4 Signs You’re Ready To Learn Another Programming Language


If you wanted to learn how to speak a new language, like Spanish, it wouldn’t make sense to pick up a few vocab words and then decide to start learning Mandarin, too. It’d be confusing, right?

Programming languages are a different story, according to Alex Kuntz, Curriculum Manager at Codecademy. “You certainly don’t need to master one language before moving onto the next,” Alex says. In fact, it’s standard for programmers to toggle between different languages throughout their careers.

Pretty much all programming languages share core features, like variables, conditionals, loops, lists, and functions, Alex says. Once you have those fundamentals down, then you can absolutely dabble in another language — or several languages — and you’ll see how they utilize those same tasks, he says. Another big difference between spoken language and programming? You don’t have to memorize everything when you code — it’s very common to look up code snippets as you need them.

Don’t stress about learning everything there is to know about a specific programming language. “Instead focus on learning concepts, because those concepts will show up in almost every programming language,” Alex says. “And as long as you have a good grasp on the concepts in one language, it is relatively easy to master those concepts in a different language.”

Here are a few common instances when you would want to learn another programming language.

You’re starting a new project

One of the obvious reasons why you’d learn another programming language is if you’re tasked with a project that requires a specific language. Let’s say your employer wants you to create a mobile app: You’d need to know Swift to build iOS apps or React for Android. Or, perhaps you need a more efficient way to automate tasks at work? In that case, you might want to use Ruby, JavaScript, or Python.

Bottom line: Deciding what programming language you should learn boils down to your goal. For example, if you want to build a website, you might want to learn JavaScript, or if you’re working with data, it might make more sense to learn something like SQL or Python. Once you’re familiar with programming generally, you can dive into more advanced and specific features for the language that’s most relevant to you, Alex says.

You’re changing careers (or thinking about it)

If you have your mind set on changing careers to a specific role in tech, then figuring out what languages you need to learn is relatively straightforward. For instance, if you want to become a data scientist, you’d want to learn SQL and Python. An aspiring web developer, on the other hand, would be better suited to learn HTML/CSS and JavaScript.

Not sure which languages fit into the types of jobs you’re after? Take a look at our Career Paths. From Full-Stack Engineer to Computer Scientist to iOS Developer, we’ve compiled all of the technical skills (plus practice projects and interview advice) you need to know to apply for jobs.

Be sure to read job descriptions carefully, because they’ll typically list the technical skills and languages that are required for the role. For example, it might say something like, “Knowledge of Java required: JavaScript preferred.” In that case, JavaScript is a desired skill, but not a necessity to be considered for the position.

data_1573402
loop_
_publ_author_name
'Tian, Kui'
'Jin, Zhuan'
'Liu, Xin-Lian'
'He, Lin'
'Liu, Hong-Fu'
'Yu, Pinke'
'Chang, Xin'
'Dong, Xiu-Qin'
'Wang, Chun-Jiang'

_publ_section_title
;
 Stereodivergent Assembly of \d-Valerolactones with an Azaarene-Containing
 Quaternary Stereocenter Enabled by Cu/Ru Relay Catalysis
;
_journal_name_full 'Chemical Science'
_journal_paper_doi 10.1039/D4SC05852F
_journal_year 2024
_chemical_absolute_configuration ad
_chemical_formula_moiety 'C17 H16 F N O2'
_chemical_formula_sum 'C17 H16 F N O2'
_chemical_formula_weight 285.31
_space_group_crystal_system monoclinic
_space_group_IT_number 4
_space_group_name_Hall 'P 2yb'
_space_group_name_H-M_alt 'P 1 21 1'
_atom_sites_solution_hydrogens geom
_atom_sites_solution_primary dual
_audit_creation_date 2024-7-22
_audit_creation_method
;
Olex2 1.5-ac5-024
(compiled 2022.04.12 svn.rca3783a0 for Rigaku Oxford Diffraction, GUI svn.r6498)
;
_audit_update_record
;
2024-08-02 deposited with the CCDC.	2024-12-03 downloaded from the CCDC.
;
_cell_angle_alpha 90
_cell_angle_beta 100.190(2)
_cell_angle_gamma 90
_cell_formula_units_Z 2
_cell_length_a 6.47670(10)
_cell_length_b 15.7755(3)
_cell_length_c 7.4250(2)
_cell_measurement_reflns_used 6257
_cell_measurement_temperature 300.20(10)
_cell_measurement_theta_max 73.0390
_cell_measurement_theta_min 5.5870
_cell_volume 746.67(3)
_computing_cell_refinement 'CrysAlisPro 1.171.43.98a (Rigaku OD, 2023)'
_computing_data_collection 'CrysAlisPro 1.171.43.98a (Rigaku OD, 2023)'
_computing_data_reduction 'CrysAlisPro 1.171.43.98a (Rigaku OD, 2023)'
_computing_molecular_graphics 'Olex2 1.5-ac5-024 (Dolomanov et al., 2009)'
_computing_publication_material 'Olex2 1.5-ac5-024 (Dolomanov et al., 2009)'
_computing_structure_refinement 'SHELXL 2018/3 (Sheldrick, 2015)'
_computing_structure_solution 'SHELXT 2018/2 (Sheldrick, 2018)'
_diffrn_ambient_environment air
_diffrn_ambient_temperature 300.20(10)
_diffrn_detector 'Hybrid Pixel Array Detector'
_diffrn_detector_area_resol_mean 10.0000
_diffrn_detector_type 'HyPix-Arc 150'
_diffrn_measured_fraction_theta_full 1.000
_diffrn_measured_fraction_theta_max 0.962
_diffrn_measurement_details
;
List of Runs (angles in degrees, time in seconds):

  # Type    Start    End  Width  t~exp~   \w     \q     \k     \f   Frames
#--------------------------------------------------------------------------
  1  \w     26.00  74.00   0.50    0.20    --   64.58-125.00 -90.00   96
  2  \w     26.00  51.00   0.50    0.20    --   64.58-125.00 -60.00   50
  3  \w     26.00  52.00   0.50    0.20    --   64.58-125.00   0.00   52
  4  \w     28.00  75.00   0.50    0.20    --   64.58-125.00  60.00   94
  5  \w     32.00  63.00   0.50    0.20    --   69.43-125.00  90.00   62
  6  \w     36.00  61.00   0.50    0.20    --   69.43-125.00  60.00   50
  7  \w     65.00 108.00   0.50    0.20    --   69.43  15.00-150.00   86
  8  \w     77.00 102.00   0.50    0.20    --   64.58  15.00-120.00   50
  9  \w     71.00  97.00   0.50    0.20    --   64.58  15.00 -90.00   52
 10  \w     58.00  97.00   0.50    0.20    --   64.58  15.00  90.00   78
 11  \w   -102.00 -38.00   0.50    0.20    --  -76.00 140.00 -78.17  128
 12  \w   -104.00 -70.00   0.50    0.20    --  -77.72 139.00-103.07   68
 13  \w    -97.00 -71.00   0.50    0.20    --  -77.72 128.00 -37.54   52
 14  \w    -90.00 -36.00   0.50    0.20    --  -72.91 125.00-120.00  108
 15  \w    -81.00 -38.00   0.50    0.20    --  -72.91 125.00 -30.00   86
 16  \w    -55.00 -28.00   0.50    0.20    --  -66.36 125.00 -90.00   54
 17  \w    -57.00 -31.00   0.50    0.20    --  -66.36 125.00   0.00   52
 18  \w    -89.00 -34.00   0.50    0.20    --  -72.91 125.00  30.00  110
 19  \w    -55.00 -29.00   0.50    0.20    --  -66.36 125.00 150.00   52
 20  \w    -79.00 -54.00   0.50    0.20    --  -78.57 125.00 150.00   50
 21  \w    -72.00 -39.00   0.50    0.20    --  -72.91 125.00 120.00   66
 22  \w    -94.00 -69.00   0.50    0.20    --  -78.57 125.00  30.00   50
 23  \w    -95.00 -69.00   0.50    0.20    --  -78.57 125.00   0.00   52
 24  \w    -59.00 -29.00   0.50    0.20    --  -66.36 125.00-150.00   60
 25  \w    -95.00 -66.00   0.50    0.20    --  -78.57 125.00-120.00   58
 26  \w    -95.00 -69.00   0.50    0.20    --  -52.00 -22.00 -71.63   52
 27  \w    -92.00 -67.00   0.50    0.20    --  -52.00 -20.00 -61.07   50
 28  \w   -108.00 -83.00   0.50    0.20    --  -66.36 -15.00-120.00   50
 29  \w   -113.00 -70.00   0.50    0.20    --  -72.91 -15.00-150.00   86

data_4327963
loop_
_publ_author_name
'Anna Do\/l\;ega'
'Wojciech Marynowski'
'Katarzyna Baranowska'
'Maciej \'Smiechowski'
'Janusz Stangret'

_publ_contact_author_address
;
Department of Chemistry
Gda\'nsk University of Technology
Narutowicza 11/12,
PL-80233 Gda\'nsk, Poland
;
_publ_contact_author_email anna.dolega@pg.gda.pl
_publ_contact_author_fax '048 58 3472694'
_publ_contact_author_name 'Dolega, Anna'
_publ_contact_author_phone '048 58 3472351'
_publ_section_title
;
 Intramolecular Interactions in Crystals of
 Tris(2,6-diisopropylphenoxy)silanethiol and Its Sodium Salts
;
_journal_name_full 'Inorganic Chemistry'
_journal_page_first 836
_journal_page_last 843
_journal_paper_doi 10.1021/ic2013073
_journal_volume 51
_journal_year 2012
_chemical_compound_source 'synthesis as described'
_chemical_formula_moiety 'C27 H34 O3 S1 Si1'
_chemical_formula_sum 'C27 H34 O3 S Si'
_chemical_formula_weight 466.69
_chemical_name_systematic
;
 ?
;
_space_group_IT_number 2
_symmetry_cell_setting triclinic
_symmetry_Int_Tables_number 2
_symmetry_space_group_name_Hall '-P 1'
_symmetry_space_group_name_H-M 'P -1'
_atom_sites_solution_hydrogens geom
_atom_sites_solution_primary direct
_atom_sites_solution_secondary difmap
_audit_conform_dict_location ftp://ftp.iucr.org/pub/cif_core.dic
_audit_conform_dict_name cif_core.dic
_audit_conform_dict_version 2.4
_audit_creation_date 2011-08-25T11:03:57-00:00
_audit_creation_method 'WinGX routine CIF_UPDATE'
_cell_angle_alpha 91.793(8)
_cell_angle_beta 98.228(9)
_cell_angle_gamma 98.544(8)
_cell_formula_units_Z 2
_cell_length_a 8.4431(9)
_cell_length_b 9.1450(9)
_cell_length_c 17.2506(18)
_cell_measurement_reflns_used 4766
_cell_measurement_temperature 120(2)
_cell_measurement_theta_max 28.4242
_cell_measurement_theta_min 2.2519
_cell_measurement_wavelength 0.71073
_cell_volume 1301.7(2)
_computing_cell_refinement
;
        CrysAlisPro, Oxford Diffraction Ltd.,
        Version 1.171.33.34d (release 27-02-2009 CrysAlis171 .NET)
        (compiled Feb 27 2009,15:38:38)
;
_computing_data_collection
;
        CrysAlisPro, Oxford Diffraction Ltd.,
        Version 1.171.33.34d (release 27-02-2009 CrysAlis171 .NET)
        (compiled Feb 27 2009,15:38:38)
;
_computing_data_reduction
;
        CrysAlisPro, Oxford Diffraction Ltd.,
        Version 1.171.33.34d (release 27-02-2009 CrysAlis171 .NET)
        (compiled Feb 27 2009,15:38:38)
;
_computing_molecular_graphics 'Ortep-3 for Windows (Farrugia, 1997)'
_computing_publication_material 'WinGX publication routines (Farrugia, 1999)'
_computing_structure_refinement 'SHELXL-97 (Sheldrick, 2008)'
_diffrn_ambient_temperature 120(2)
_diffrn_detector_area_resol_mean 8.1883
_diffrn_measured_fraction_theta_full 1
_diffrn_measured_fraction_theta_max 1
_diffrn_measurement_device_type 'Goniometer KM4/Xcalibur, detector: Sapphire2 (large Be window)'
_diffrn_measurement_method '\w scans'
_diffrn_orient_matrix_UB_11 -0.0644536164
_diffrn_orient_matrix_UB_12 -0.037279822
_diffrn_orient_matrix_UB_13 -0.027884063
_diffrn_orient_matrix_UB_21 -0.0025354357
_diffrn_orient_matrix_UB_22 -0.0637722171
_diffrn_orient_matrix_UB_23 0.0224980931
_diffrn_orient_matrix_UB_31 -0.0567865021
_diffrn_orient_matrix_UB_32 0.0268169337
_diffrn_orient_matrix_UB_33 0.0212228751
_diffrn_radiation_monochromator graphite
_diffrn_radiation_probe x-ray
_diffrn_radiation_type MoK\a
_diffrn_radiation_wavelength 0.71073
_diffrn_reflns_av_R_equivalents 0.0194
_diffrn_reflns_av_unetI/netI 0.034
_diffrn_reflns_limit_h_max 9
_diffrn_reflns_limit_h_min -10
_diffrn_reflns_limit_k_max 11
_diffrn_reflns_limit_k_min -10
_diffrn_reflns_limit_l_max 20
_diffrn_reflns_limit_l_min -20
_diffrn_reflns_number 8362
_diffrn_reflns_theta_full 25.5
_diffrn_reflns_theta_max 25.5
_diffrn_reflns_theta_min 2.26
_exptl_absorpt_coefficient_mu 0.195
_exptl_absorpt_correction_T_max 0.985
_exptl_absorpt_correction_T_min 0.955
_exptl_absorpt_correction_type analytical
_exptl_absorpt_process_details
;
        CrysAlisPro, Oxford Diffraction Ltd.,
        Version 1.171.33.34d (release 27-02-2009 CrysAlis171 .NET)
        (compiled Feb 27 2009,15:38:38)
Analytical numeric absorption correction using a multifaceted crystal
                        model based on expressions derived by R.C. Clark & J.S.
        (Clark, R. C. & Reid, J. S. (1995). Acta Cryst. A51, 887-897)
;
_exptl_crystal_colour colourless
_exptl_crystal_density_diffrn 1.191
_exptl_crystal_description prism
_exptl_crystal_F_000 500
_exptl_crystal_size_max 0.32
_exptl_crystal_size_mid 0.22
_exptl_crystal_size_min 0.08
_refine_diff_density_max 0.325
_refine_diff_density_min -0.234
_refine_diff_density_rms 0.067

You want a promotion

If you already have a job and are looking for ways to leverage a promotion, adding a language to your tech stack is a smart way to upskill.

Think: What technical skills would give you a leg up in your current role? Where are the gaps in your team’s knowledge, and how could you fill them? How can learning a new language streamline your company’s workflow so it’s more efficient?

Once you determine what language would be best suited for your needs, here’s how to ask your employer to pay for professional development.

Good to know: Keep track of the projects that you work on as you learn; they’ll come in handy if you need to present a case study to advocate for your promotion. Check out our Portfolio Projects for more advanced projects that will help you showcase your skills.

You’re just curious

There’s a good chance you’ve heard the adage “programmers are perpetual students” before. That basically means that there’s always something new to learn. And with hundreds of programming languages out there, nobody knows absolutely everything there is to know about coding — that’s what makes it so rewarding and fun.

If you’ve hit a wall with a particular language or course, you might need to shake things up and start learning a new language to stay engaged. It may just be a matter of learning enough to try a project or code challenge to get more hands-on practice.

“It’s typical to stick with one language until you have those fundamentals down,” Alex says. “Then it’s a great idea to look at another language — or multiple other languages — to see how those languages handle those common features.”

If you’re taking a Codecademy course, keep in mind that they’re self-paced. In addition to trying different courses altogether, you can always adjust your long-term goal or amp up your weekly learning targets. (On the flip side, if you need to take a break and come back to a course, that’s okay — you won’t lose your progress.)

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If you’re not sure where to begin or what to learn next, this is a great place to start. Check out our top coding courses, Skill Paths, and Career Paths.

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